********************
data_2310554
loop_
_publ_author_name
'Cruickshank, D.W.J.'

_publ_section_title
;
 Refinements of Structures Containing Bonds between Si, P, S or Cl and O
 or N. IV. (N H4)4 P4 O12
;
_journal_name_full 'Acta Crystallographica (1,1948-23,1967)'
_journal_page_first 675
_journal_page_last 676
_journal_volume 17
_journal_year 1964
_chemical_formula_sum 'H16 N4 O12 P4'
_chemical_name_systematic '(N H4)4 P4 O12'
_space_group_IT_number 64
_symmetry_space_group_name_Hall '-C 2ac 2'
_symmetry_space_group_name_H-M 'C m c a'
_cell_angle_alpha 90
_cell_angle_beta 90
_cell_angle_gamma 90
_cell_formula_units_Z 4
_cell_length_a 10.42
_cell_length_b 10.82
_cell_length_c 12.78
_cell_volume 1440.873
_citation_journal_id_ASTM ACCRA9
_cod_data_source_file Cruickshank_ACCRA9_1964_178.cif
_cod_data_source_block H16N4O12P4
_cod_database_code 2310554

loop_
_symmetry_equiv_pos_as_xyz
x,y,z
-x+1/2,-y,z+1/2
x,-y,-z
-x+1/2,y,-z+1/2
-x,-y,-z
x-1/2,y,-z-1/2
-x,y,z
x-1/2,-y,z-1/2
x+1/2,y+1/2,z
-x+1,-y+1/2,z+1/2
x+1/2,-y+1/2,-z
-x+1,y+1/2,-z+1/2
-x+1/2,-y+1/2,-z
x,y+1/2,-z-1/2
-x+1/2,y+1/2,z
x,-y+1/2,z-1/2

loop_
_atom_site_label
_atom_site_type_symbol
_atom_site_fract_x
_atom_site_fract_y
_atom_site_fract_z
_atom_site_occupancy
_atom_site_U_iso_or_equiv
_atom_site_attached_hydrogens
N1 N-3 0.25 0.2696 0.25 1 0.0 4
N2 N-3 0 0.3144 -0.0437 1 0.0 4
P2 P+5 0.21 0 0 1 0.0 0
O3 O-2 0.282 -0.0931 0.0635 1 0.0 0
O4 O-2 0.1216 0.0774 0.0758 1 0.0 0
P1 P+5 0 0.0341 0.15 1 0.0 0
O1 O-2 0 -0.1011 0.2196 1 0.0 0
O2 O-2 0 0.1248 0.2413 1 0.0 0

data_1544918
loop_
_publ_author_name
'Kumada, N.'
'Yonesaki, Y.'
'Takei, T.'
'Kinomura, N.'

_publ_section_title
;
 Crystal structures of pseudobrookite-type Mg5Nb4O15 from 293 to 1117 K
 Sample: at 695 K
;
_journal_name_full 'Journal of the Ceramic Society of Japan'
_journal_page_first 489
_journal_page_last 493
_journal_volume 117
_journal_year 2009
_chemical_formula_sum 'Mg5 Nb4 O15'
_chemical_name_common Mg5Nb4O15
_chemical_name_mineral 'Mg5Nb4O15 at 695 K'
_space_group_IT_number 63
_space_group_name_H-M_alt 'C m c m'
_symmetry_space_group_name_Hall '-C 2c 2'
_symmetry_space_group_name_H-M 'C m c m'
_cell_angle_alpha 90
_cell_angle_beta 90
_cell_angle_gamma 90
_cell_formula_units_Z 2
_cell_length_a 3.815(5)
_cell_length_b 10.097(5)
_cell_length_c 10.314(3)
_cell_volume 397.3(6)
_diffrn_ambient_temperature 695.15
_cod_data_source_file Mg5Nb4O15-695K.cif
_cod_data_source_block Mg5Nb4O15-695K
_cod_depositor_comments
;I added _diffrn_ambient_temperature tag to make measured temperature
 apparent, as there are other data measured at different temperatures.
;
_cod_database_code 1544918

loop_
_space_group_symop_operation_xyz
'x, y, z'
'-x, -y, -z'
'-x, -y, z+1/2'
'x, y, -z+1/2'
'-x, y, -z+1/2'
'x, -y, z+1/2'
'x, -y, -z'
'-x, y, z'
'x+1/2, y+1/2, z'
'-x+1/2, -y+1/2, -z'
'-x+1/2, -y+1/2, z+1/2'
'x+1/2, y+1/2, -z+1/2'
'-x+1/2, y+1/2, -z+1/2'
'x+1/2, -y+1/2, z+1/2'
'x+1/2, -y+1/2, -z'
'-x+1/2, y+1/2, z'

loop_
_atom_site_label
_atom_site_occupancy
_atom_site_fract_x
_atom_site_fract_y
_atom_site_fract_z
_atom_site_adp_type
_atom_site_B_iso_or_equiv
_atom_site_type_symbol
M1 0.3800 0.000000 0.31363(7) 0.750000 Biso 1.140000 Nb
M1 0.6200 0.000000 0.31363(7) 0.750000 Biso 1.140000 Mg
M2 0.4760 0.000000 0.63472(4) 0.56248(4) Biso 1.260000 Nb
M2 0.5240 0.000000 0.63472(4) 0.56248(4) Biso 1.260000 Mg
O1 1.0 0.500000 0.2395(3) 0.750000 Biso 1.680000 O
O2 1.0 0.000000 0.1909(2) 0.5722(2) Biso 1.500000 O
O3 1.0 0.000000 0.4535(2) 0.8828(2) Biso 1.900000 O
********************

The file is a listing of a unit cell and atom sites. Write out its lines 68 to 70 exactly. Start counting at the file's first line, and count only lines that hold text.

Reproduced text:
loop_
_publ_author_name
'Kumada, N.'